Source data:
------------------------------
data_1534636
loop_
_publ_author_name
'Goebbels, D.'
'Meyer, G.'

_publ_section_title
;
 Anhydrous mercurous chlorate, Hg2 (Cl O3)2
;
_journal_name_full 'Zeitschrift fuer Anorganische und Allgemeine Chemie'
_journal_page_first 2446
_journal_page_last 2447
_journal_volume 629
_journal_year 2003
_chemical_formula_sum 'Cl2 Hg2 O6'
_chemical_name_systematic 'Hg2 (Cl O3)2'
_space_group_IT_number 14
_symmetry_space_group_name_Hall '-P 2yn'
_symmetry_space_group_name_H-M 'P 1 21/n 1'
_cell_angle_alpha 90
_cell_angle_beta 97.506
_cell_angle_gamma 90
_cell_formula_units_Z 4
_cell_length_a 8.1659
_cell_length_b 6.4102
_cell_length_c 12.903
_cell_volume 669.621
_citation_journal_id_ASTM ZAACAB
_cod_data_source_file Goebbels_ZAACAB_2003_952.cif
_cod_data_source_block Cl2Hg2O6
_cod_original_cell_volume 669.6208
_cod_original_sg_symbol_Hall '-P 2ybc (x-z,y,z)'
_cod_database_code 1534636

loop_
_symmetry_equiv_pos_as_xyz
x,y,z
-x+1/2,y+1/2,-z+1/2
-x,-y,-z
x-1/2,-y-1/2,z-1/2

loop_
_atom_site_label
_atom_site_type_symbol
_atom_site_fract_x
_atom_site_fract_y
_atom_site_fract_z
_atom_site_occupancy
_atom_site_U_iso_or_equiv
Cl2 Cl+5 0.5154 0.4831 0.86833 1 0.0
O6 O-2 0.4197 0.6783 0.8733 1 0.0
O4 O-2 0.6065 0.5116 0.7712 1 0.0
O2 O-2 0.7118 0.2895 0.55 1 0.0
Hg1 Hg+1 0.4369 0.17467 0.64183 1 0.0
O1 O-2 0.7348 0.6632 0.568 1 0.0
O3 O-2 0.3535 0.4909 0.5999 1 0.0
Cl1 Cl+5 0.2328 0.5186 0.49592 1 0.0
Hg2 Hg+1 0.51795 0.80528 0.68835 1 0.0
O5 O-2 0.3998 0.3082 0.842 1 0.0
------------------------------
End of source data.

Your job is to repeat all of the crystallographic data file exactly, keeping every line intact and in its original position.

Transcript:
data_1534636
loop_
_publ_author_name
'Goebbels, D.'
'Meyer, G.'

_publ_section_title
;
 Anhydrous mercurous chlorate, Hg2 (Cl O3)2
;
_journal_name_full 'Zeitschrift fuer Anorganische und Allgemeine Chemie'
_journal_page_first 2446
_journal_page_last 2447
_journal_volume 629
_journal_year 2003
_chemical_formula_sum 'Cl2 Hg2 O6'
_chemical_name_systematic 'Hg2 (Cl O3)2'
_space_group_IT_number 14
_symmetry_space_group_name_Hall '-P 2yn'
_symmetry_space_group_name_H-M 'P 1 21/n 1'
_cell_angle_alpha 90
_cell_angle_beta 97.506
_cell_angle_gamma 90
_cell_formula_units_Z 4
_cell_length_a 8.1659
_cell_length_b 6.4102
_cell_length_c 12.903
_cell_volume 669.621
_citation_journal_id_ASTM ZAACAB
_cod_data_source_file Goebbels_ZAACAB_2003_952.cif
_cod_data_source_block Cl2Hg2O6
_cod_original_cell_volume 669.6208
_cod_original_sg_symbol_Hall '-P 2ybc (x-z,y,z)'
_cod_database_code 1534636

loop_
_symmetry_equiv_pos_as_xyz
x,y,z
-x+1/2,y+1/2,-z+1/2
-x,-y,-z
x-1/2,-y-1/2,z-1/2

loop_
_atom_site_label
_atom_site_type_symbol
_atom_site_fract_x
_atom_site_fract_y
_atom_site_fract_z
_atom_site_occupancy
_atom_site_U_iso_or_equiv
Cl2 Cl+5 0.5154 0.4831 0.86833 1 0.0
O6 O-2 0.4197 0.6783 0.8733 1 0.0
O4 O-2 0.6065 0.5116 0.7712 1 0.0
O2 O-2 0.7118 0.2895 0.55 1 0.0
Hg1 Hg+1 0.4369 0.17467 0.64183 1 0.0
O1 O-2 0.7348 0.6632 0.568 1 0.0
O3 O-2 0.3535 0.4909 0.5999 1 0.0
Cl1 Cl+5 0.2328 0.5186 0.49592 1 0.0
Hg2 Hg+1 0.51795 0.80528 0.68835 1 0.0
O5 O-2 0.3998 0.3082 0.842 1 0.0